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Anything goes at Carnival, we’ve all said it at least once. Because the carnival gives the joke a mythical space of action, putting the salacious spirit in circulation between heaven, earth and underworld, in a frame concerning man and his goals: a destiny that, at least at Carnival, you can rewrite with mocking irony.

The origins of carnival

Derived from mobile festivals of Greek and Latin origin, the carnival was rediscovered in Italy around the fifteenth century: it is in fact in the fifteenth century that this word begins to be used in conjunction with Shrove Tuesday and the beginning of Lent. Actually, the term carnival was already in use in Italy for some centuries, in particular in Venice, where it is possible to date back to the 11th century to indicate an important masked city festival that would then evolve into what, even today, is recognized as one of the most iconic and appreciated representations in the world.

In Venice, the first mask

Among other things, the Venetian carnival is perhaps the first real carnival introducing the mask as a crucial accessory, both practical and symbolic: the mask covering the face is the instrument through which the modern carnival retrieves from the Greek Dionysian rites and the Roman saturnalia the sense of temporary overturning of the social order. During the Dionysian and Saturnian rites, in fact, there was a total disruption of the social order, social conventions were suspended during those days and in the name of the joke and debauchery, everyone was free to say what he wanted and indulge in actions out of the ordinary.

Carnival in the world, the pagan origins

We find festivities of this kind in almost every ancient civilization: in Babylon, on the occasion of the spring equinox, but also in India, in China, in Japan, in the Germanic world, and in the Celtic one. The carnival, to all intents and purposes, appears therefore as the feast of the world: it belongs to humanity and is intertwined with the commedia dell’arte, moving from Christian and pagan rituals. It is, therefore, no coincidence that overseas in the nineteenth century, in the United States and Brazil, at the twilight of slavery, has managed to take root and establish itself so much to make cities like New Orleans and Rio de Janeiro two of the world capitals of the carnival.

The etymology of carnival

Passed unscathed through the centuries and cultures, today carnival is above all this: a playful, allegorical feast, with a high, very high, satirical content. But why in the collective imagination there are, perhaps always, certain dreamlike figures inextricably linked to the ancestral memory of this time of year? And what does Carnival claim? Only no obedience, no work, no rest? In other words, to what does its sardonic, and thus bittersweet and contemptuous, laughter refer?

Even its etymology, confusing and ambiguous, is mocking us: carne vale, carne addio (goodbye to the flesh), or carne levamen, that is, relief of the flesh? As a navigating allegory, the very origin of the term has been masked over the centuries, becoming less and less comprehensible and, therefore, more and more malleable, so much so as to be welcomed with all sorts of attitudes in the literary sphere: ranging from moralistic censorship by some nineteenth-century authors (Manzoni, Sacchetti, and Tarchetti), to the existential extraneousness expressed by Verga and Svevo in Senilità, up to the recognition of the mask as a fundamental narrative topos by Pirandello, Gadda and Eco.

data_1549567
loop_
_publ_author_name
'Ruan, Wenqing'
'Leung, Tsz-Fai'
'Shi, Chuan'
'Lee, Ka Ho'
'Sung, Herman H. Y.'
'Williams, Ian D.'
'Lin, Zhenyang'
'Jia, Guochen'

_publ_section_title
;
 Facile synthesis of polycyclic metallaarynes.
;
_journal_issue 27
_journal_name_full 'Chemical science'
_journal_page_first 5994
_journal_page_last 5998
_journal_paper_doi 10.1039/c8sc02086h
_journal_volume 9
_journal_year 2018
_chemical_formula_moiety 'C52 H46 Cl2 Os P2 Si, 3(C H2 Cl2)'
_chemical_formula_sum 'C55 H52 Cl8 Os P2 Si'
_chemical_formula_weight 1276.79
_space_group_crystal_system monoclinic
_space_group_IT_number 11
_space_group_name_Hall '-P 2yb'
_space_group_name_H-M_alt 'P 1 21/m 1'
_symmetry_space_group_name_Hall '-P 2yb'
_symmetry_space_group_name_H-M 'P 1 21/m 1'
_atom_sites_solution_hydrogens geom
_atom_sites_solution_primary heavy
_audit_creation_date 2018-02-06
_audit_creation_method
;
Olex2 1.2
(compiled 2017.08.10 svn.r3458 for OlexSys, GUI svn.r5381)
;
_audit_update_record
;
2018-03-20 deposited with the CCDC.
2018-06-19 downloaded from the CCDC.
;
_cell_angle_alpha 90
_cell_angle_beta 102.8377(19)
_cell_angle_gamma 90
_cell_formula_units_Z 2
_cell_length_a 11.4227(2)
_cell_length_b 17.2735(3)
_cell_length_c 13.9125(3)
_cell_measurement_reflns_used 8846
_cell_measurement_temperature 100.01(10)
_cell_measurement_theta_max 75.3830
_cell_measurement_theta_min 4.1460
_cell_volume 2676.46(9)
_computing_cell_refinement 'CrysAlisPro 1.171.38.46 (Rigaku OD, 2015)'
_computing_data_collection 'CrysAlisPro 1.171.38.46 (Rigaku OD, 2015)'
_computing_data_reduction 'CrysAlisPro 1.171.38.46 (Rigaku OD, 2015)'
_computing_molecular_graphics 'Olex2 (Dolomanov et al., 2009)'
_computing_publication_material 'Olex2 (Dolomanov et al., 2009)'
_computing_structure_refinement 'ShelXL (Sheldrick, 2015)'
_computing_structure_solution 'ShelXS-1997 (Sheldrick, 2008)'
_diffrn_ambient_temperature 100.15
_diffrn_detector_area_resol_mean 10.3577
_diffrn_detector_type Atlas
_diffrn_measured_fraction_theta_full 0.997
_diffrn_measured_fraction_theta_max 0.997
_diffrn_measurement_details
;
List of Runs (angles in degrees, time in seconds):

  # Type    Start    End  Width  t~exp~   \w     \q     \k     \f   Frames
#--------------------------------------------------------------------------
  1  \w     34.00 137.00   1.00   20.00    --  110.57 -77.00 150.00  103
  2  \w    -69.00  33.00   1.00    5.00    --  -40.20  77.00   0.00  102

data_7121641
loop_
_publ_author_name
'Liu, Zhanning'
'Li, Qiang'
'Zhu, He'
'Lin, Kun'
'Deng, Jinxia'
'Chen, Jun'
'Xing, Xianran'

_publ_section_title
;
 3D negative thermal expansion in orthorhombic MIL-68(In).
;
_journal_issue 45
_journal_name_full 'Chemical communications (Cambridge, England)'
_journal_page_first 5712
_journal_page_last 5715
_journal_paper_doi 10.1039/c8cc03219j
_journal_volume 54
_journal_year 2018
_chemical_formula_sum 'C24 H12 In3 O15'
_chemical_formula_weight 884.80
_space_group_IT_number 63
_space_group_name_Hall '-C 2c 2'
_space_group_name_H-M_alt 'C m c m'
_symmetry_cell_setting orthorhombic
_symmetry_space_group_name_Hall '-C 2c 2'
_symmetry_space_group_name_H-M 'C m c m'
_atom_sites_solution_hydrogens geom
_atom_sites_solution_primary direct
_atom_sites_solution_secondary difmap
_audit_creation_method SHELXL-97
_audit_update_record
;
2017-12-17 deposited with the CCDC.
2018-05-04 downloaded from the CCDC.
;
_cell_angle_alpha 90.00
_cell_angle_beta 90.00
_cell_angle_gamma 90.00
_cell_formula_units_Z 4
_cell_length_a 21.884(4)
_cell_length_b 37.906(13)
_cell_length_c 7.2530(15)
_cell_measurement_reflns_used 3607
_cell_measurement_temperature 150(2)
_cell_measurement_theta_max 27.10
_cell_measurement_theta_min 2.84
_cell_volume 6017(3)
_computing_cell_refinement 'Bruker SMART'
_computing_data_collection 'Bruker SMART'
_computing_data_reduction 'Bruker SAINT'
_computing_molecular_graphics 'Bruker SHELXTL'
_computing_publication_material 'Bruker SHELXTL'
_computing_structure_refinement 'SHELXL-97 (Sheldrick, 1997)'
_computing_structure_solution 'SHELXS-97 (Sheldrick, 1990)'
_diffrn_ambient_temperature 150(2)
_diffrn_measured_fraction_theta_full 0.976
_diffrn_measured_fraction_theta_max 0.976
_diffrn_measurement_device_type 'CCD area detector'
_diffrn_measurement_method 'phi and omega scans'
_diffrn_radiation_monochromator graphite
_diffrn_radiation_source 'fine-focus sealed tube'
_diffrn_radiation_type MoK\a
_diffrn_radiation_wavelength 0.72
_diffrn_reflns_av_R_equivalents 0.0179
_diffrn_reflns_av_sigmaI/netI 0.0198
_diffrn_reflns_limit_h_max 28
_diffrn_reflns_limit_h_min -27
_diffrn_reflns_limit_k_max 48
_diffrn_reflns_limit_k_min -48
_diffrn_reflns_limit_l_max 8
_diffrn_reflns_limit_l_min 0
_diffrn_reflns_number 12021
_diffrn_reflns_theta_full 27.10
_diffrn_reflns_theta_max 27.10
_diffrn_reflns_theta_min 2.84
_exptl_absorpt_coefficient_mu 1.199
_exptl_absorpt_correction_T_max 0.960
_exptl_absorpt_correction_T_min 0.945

Carnival treats

But, going back to today and among mortals, perhaps the most appropriate form of Carnival for the period we live in is described by Grazia Deledda: “Carnival came to me around noon on Maundy Thursday, when my aunt sat by the fire to fry the doughnuts. I stayed close to her, with my eyes on the container of leavened dough that smelled of orange peels and grape water”.

How carnival treats are called all over Italy

A private picture tied to traditions, to everyday life, a domestic ecstasy that unites the heart with the palate. On closer inspection, in fact, Carnival has the shape of a pancake. Whether they are dough – Venetian fritole, castagnole in Emilia Romagna, Friuli Venezia Giulia and Lazio, tortelli in Milan – or strips of fried dough – called chiacchiere in Parma, Umbria, Campania, Basilicata, frappe in Rome, Viterbo and Ancona; cenci in Tuscany; crostoli in Friuli and Trentino; galani in Veneto; bugie in Piedmont and Liguria – Carnival exudes at every step of oil put at temperature.

The meaning of Carnival

And it is perhaps while waiting for the perfect frying point that Carnival shows its true nature, if not etymological then certainly human: an attempt to unite Dionysus and Christ in the feast, a resumption of time at its beginning, an attempt to be reborn; hence the unleashing of license, the coincidence of all the opposites and the violation of all the prohibitions, first of all with respect to diet.

If the air of Carnival was already not enough, the latest twist of fate places in 2021, the last Sunday of Carnival, the day of St. Valentine; so that Carnival, still a metaphor of the ancient revolt and desertion, this year will be forced perhaps to sweeten its vocation, giving life to the miracle of a story of love and anarchy that Lina Wertmüller would certainly like. A comedy where Carnival remains on this side of sentimentality, with its disdainful refusal, with irony tinged with anger, but in the end is also forced to speak to us with love, like St. Valentine.

All that remains is to end with this crazy hope, a consequence perhaps of the period that embraces us all; but let’s be clear: if, in honor of beauty, even we had invented this Liaison dangereuse just to finish this article, “after all what is a lie? Only truth in disguise” (W. Shakespeare). Because at Carnival…

Picture by Lívia Chauar